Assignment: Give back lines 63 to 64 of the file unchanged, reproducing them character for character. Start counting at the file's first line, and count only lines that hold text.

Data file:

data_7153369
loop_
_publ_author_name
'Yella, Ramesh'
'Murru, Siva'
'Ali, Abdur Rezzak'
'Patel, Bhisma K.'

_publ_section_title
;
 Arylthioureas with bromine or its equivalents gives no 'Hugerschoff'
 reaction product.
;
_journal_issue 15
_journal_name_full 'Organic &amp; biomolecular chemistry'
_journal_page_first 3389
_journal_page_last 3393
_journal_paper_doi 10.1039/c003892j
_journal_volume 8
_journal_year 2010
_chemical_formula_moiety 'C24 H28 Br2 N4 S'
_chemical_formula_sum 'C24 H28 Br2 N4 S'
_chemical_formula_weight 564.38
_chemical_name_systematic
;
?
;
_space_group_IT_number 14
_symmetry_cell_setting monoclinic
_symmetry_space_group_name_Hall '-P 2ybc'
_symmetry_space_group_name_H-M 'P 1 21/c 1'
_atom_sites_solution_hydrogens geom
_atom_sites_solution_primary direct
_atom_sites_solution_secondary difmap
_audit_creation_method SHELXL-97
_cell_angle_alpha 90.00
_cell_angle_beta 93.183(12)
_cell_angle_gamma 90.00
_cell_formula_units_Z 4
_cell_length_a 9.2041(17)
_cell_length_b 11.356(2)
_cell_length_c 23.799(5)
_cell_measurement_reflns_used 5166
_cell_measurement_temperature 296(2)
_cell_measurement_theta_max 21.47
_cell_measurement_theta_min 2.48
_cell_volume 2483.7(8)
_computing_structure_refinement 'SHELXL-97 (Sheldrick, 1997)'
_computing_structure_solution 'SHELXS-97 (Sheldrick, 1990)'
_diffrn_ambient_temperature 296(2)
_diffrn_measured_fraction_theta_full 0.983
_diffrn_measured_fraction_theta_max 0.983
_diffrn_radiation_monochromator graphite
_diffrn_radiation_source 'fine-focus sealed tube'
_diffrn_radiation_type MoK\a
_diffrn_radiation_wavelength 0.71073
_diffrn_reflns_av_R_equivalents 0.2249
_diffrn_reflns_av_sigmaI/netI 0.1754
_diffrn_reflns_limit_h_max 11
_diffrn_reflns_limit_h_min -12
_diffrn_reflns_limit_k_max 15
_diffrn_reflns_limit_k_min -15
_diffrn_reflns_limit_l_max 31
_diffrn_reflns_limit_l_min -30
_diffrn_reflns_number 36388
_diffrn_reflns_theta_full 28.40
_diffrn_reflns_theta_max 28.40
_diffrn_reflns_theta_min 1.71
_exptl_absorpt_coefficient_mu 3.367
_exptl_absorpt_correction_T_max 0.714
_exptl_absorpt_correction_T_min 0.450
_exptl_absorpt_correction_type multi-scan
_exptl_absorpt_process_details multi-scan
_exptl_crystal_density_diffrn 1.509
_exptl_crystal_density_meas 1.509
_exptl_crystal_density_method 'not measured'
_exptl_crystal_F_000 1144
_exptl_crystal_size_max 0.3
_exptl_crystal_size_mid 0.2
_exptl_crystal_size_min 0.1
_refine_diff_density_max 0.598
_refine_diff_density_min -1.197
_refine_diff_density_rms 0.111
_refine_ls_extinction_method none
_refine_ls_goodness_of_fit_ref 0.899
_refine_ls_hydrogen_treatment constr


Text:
_diffrn_reflns_limit_l_min -30
_diffrn_reflns_number 36388